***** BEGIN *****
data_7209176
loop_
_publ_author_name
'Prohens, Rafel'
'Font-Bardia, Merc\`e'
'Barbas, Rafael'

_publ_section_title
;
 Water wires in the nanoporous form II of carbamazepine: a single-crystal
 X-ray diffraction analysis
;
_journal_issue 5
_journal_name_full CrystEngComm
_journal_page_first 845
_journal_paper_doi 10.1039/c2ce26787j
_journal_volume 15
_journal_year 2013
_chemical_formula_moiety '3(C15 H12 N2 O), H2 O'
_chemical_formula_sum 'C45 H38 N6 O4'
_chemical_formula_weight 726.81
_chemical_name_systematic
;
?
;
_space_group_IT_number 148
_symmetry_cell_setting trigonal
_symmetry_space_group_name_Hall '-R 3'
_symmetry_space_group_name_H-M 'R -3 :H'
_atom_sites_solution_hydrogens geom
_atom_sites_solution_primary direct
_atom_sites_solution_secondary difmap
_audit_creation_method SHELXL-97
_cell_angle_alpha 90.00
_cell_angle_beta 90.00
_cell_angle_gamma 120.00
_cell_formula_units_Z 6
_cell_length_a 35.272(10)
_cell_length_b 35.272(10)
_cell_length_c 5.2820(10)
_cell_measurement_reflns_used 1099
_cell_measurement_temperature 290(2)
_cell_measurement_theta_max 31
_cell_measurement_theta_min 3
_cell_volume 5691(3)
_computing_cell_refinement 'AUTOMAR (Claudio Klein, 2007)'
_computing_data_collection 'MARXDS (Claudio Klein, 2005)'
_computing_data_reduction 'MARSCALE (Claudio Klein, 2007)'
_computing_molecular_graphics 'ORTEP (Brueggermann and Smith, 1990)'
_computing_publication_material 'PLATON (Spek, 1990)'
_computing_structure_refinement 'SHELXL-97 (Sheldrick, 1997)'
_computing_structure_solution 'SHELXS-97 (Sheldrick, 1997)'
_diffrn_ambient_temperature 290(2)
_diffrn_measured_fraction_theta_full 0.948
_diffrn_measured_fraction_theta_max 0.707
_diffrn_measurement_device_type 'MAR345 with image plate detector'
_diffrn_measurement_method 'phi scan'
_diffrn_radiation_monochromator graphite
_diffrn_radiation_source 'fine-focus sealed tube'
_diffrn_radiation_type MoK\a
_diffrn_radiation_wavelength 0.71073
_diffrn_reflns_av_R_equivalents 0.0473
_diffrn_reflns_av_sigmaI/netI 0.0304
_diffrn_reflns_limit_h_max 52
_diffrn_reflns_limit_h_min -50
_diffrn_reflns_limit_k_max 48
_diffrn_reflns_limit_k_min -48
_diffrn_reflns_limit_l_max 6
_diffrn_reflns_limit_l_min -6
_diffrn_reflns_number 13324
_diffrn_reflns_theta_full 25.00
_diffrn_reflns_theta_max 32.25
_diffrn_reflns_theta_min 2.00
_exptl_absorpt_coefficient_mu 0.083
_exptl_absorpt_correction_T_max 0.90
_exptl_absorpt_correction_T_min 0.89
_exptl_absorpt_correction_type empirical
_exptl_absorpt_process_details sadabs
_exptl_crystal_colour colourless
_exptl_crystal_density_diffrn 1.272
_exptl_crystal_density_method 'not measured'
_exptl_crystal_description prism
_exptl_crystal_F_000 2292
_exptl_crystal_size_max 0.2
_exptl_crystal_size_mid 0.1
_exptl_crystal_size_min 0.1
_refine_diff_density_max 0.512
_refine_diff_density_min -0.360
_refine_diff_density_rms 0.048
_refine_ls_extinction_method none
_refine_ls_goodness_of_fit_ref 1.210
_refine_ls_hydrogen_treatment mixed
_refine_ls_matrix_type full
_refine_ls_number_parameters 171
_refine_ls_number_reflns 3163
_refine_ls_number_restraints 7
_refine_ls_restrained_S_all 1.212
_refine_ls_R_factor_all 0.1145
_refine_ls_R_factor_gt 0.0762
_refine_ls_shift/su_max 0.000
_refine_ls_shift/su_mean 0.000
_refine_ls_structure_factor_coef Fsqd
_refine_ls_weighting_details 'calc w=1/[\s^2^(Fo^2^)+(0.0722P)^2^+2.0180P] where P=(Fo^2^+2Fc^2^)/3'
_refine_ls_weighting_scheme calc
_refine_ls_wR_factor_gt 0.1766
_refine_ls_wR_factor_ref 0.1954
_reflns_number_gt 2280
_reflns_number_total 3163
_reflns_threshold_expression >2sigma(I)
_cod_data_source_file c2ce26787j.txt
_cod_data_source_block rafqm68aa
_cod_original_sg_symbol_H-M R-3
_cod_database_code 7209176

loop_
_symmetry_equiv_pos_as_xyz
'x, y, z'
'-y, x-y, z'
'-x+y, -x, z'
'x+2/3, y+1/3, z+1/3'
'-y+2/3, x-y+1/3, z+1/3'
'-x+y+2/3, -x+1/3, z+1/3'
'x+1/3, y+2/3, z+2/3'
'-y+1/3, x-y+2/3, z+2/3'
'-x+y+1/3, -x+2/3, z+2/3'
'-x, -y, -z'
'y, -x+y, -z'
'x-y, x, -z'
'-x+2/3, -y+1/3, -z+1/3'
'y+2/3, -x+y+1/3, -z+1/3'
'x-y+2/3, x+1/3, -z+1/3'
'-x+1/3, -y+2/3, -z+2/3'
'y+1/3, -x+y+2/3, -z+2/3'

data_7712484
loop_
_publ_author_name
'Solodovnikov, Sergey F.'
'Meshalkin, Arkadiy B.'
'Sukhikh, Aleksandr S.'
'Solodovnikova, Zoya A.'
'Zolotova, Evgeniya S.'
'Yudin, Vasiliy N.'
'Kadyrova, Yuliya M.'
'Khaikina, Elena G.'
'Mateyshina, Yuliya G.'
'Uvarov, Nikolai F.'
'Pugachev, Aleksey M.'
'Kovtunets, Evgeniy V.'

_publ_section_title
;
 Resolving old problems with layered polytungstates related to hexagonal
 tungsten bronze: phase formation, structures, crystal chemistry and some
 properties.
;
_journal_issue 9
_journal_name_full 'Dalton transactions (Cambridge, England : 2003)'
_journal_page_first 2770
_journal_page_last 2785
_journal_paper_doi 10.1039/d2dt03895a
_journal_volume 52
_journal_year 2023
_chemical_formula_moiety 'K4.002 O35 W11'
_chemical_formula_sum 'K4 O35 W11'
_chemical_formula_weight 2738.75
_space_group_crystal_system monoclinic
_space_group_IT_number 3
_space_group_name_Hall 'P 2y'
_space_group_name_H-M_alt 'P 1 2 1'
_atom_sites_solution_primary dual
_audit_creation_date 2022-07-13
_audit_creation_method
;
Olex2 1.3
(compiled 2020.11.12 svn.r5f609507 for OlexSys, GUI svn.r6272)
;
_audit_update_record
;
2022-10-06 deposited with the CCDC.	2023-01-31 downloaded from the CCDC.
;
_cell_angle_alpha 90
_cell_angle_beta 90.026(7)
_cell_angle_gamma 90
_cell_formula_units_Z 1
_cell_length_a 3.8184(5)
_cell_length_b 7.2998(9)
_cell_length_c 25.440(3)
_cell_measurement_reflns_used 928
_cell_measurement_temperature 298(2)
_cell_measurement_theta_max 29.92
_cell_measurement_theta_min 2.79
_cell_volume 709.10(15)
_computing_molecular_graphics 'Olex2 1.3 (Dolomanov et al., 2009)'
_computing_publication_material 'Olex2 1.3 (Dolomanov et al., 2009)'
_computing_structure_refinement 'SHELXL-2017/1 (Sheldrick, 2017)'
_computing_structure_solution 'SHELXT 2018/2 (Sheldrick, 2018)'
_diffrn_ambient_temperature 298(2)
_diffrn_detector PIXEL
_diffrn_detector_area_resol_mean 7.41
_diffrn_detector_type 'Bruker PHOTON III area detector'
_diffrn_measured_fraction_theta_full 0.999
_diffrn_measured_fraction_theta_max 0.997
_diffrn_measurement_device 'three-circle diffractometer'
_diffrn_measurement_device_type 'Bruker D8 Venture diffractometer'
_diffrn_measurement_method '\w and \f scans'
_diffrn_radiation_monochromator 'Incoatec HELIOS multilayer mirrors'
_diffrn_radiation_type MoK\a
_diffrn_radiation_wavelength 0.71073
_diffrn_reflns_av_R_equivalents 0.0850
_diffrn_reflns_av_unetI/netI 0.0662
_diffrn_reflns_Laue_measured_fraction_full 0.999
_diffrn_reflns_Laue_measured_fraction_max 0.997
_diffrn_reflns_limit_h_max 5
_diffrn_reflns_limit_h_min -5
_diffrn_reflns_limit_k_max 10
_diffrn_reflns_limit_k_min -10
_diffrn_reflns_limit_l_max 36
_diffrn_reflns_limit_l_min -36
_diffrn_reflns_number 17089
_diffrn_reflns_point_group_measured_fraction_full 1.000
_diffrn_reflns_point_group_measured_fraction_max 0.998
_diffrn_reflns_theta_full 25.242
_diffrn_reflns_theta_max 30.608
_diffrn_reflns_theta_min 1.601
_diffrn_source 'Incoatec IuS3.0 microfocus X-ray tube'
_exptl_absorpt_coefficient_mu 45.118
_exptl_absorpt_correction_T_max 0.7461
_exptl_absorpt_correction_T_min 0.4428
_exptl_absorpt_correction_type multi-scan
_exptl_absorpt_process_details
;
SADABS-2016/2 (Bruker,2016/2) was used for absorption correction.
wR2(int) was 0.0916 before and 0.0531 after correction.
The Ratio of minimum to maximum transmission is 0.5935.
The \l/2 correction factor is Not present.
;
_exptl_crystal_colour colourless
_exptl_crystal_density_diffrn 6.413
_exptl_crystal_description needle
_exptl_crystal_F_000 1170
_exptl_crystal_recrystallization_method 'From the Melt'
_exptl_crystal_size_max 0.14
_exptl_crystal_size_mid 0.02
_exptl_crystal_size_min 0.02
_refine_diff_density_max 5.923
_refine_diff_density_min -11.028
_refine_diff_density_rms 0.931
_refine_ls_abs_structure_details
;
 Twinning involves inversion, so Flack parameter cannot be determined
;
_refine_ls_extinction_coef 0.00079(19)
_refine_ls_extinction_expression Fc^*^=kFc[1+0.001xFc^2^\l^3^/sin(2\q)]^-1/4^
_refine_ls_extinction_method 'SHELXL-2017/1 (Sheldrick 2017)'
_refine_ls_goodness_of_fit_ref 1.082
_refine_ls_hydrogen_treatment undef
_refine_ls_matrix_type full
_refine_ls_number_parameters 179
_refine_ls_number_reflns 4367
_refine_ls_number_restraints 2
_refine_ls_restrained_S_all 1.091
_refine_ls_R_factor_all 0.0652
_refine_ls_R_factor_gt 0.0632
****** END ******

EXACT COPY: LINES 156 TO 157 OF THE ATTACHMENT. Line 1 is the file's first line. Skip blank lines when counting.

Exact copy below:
_journal_page_last 2785
_journal_paper_doi 10.1039/d2dt03895a